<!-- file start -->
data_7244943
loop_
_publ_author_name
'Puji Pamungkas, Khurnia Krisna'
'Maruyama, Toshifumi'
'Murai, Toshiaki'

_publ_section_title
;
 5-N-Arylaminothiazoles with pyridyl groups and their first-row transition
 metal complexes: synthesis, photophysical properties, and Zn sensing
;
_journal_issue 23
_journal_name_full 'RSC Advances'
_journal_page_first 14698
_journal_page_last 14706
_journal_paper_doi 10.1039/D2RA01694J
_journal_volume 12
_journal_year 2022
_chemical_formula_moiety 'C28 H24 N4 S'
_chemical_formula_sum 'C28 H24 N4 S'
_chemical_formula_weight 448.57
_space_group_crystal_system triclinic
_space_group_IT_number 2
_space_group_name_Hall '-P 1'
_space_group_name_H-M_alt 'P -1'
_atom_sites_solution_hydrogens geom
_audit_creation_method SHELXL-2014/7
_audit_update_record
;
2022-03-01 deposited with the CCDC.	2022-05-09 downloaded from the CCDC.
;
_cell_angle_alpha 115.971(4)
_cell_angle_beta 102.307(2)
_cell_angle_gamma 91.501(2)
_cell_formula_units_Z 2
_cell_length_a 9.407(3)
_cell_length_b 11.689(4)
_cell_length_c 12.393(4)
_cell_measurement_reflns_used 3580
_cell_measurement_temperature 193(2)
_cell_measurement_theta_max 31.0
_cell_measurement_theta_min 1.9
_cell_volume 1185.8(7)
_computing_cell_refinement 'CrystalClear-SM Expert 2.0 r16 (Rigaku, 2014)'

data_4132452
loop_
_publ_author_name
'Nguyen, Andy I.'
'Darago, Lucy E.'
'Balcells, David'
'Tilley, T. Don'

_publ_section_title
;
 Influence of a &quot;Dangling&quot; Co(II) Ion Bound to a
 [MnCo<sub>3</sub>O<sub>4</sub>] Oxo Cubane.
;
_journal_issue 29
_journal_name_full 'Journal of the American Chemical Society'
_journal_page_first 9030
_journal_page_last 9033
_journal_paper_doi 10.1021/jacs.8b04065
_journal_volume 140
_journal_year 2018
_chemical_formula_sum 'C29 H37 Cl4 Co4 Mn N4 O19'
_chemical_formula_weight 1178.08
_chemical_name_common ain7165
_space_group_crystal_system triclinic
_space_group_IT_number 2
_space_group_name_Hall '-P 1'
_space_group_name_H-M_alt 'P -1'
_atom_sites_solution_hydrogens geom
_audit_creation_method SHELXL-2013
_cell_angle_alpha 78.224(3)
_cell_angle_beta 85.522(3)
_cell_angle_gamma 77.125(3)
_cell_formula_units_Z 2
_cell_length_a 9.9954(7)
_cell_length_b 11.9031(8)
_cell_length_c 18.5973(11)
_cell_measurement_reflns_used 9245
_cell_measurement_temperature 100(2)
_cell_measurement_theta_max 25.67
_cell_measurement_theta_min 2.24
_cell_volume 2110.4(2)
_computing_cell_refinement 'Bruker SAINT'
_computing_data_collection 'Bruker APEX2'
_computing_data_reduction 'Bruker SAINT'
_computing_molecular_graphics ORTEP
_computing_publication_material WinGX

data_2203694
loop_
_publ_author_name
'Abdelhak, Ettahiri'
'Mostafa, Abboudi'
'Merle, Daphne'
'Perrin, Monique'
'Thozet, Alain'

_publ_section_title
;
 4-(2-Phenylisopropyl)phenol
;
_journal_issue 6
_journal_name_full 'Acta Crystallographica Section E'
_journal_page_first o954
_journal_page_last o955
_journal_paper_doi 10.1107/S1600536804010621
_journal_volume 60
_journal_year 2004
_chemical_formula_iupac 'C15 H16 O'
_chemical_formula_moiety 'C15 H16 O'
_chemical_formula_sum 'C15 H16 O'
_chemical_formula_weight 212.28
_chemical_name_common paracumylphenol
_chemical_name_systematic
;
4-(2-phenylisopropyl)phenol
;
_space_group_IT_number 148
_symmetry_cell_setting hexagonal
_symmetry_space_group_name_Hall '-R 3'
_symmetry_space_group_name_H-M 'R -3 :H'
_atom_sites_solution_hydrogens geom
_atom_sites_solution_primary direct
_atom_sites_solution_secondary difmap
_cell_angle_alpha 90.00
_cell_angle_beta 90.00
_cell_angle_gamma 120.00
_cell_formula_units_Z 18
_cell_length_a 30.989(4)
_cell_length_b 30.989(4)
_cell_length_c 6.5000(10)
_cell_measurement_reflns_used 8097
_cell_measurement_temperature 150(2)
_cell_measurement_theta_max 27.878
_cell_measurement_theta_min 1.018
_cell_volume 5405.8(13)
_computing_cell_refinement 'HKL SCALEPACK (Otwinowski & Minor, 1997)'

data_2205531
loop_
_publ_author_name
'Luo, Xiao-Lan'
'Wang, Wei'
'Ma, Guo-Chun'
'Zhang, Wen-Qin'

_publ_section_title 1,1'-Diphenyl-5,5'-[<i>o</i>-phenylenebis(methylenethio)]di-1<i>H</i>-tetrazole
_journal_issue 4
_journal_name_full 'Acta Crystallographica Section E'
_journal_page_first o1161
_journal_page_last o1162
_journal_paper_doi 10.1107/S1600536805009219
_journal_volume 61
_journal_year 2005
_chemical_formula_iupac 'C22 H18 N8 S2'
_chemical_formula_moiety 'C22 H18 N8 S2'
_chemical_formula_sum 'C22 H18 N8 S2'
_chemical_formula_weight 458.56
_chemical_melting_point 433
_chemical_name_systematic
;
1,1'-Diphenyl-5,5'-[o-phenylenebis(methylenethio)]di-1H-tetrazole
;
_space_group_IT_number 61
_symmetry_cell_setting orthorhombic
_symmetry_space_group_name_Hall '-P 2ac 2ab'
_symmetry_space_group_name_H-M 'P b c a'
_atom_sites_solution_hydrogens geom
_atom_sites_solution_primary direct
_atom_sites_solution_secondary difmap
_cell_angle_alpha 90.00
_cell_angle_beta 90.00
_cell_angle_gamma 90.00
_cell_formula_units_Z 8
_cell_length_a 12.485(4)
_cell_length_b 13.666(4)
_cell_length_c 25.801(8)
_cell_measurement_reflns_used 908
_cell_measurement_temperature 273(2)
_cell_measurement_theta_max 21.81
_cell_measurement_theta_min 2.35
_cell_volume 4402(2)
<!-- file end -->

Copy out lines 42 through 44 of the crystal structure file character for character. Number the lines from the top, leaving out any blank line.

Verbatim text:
_cell_measurement_theta_min 1.9
_cell_volume 1185.8(7)
_computing_cell_refinement 'CrystalClear-SM Expert 2.0 r16 (Rigaku, 2014)'